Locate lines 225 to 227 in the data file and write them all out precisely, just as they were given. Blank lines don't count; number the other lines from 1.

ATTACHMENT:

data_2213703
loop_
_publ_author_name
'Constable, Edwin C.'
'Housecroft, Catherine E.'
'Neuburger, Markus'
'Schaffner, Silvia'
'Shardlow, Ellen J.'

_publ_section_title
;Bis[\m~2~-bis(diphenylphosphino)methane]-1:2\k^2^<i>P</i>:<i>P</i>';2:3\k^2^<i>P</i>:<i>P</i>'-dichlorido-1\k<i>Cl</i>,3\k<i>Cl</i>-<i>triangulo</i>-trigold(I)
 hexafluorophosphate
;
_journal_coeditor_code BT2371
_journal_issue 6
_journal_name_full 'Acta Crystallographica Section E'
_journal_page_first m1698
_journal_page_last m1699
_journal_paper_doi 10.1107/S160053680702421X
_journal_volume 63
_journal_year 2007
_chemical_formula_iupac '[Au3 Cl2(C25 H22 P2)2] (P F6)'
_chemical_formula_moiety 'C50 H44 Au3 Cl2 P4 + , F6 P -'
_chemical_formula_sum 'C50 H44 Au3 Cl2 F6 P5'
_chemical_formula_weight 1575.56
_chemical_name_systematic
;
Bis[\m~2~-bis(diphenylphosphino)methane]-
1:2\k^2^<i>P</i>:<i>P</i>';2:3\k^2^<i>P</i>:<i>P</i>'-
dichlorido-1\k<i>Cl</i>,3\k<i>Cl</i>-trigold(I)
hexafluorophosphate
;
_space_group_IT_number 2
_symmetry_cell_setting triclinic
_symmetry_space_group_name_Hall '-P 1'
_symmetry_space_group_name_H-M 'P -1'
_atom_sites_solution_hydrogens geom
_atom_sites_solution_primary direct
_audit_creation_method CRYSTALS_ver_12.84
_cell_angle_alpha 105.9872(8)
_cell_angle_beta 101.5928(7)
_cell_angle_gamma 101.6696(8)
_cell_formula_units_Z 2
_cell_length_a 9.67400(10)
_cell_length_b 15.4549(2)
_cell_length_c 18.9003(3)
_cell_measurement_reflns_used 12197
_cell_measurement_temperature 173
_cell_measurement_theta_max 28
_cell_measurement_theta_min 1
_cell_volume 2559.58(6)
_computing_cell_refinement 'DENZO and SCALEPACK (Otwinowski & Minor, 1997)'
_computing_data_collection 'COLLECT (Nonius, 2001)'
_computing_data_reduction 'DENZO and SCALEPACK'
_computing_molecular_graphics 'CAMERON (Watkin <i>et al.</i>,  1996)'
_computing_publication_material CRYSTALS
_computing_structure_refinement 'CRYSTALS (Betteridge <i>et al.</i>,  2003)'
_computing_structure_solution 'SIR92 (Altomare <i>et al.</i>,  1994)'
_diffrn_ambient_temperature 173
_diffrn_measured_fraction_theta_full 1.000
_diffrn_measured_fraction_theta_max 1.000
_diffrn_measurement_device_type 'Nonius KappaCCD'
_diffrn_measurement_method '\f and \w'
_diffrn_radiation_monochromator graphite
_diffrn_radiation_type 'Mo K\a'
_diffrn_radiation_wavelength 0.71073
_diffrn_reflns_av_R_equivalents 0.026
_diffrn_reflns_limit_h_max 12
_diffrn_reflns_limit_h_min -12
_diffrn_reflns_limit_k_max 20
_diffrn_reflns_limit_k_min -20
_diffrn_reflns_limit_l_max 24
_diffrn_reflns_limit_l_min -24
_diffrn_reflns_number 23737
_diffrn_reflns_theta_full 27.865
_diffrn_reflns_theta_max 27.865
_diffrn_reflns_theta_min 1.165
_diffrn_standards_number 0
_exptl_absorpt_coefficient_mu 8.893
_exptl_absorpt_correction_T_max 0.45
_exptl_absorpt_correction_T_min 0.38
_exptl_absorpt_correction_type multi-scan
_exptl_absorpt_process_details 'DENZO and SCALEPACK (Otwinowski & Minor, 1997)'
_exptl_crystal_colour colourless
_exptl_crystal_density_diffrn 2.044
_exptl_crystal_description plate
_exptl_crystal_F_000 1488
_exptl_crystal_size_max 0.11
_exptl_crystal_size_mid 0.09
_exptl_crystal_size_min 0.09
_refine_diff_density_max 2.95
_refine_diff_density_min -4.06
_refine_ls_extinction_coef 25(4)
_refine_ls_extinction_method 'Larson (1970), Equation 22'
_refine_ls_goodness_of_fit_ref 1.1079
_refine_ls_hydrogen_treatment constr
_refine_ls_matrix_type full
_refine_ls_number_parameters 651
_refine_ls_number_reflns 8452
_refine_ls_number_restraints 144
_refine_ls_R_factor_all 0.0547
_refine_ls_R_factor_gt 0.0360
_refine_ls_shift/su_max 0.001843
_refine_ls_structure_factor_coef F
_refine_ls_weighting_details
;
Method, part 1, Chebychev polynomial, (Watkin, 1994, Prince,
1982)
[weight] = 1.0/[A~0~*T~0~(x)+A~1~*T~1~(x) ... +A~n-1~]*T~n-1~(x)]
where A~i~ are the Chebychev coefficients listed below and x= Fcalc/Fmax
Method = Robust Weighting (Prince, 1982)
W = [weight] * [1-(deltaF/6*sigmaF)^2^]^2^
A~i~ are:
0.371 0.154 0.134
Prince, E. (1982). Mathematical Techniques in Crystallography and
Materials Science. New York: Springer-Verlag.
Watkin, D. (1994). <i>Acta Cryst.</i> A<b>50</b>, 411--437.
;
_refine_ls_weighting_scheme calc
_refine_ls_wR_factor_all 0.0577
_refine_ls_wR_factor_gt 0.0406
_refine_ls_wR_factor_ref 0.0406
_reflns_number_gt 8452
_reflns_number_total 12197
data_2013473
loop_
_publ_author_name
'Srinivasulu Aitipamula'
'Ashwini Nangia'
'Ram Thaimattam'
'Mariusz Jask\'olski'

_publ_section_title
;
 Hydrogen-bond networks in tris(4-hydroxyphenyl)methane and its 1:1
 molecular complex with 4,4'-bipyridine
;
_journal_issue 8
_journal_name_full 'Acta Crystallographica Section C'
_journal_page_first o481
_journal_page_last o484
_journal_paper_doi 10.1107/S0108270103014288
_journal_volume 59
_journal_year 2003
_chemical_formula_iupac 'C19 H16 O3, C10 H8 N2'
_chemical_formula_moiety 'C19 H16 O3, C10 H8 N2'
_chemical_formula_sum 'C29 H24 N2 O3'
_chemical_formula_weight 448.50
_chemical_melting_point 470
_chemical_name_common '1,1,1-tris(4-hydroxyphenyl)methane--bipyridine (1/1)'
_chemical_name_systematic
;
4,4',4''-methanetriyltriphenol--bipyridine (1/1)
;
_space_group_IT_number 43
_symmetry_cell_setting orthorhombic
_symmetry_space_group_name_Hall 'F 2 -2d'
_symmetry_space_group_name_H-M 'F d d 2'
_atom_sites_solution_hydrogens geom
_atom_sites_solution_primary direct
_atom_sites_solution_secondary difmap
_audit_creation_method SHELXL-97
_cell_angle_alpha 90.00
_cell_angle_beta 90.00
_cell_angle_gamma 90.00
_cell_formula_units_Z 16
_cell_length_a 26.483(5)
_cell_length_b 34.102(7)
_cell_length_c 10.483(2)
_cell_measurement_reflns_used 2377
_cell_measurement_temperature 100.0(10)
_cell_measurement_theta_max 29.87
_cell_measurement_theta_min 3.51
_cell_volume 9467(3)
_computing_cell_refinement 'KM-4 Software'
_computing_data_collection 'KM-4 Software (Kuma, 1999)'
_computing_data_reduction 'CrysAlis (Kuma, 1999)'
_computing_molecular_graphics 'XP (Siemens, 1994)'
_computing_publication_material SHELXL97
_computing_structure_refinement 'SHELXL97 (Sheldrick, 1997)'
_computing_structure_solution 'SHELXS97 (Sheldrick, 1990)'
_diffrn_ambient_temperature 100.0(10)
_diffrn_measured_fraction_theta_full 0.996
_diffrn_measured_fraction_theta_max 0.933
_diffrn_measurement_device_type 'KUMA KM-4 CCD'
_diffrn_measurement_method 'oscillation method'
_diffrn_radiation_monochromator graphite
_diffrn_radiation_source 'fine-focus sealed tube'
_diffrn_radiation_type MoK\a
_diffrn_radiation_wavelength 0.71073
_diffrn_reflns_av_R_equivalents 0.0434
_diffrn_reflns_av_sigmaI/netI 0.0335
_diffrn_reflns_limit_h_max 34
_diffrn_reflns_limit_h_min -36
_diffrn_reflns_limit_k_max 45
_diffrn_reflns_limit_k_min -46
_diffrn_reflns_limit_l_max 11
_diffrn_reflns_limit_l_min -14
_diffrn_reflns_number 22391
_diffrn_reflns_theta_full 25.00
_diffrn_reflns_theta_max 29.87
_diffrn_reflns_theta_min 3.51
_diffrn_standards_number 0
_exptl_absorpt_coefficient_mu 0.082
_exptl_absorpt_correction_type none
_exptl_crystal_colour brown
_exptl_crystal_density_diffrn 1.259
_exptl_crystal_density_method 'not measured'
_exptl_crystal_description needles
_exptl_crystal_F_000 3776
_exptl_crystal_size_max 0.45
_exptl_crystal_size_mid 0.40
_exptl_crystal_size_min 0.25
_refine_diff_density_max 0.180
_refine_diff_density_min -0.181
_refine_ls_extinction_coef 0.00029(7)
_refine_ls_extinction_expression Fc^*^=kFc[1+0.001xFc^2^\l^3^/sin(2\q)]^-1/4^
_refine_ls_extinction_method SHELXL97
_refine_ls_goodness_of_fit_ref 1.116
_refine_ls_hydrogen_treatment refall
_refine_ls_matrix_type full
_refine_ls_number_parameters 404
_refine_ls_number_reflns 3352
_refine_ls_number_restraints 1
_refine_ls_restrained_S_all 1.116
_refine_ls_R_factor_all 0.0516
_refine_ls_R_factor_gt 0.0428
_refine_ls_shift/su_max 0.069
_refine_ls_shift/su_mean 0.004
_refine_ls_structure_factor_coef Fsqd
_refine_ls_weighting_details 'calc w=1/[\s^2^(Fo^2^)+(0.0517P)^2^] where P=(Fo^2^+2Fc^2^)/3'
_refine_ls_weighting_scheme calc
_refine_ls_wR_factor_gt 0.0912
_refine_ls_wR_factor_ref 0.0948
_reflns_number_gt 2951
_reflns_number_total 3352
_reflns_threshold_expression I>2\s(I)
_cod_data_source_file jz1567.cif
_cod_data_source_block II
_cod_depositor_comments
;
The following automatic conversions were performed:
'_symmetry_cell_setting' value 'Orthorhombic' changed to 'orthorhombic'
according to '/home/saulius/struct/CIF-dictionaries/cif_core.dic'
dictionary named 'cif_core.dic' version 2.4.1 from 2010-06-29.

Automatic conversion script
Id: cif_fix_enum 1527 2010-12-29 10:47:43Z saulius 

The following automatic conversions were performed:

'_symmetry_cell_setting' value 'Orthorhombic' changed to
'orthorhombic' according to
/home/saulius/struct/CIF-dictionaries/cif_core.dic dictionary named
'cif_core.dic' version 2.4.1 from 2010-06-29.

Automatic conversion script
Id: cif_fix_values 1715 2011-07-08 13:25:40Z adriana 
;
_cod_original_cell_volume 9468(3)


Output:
_refine_ls_R_factor_gt 0.0428
_refine_ls_shift/su_max 0.069
_refine_ls_shift/su_mean 0.004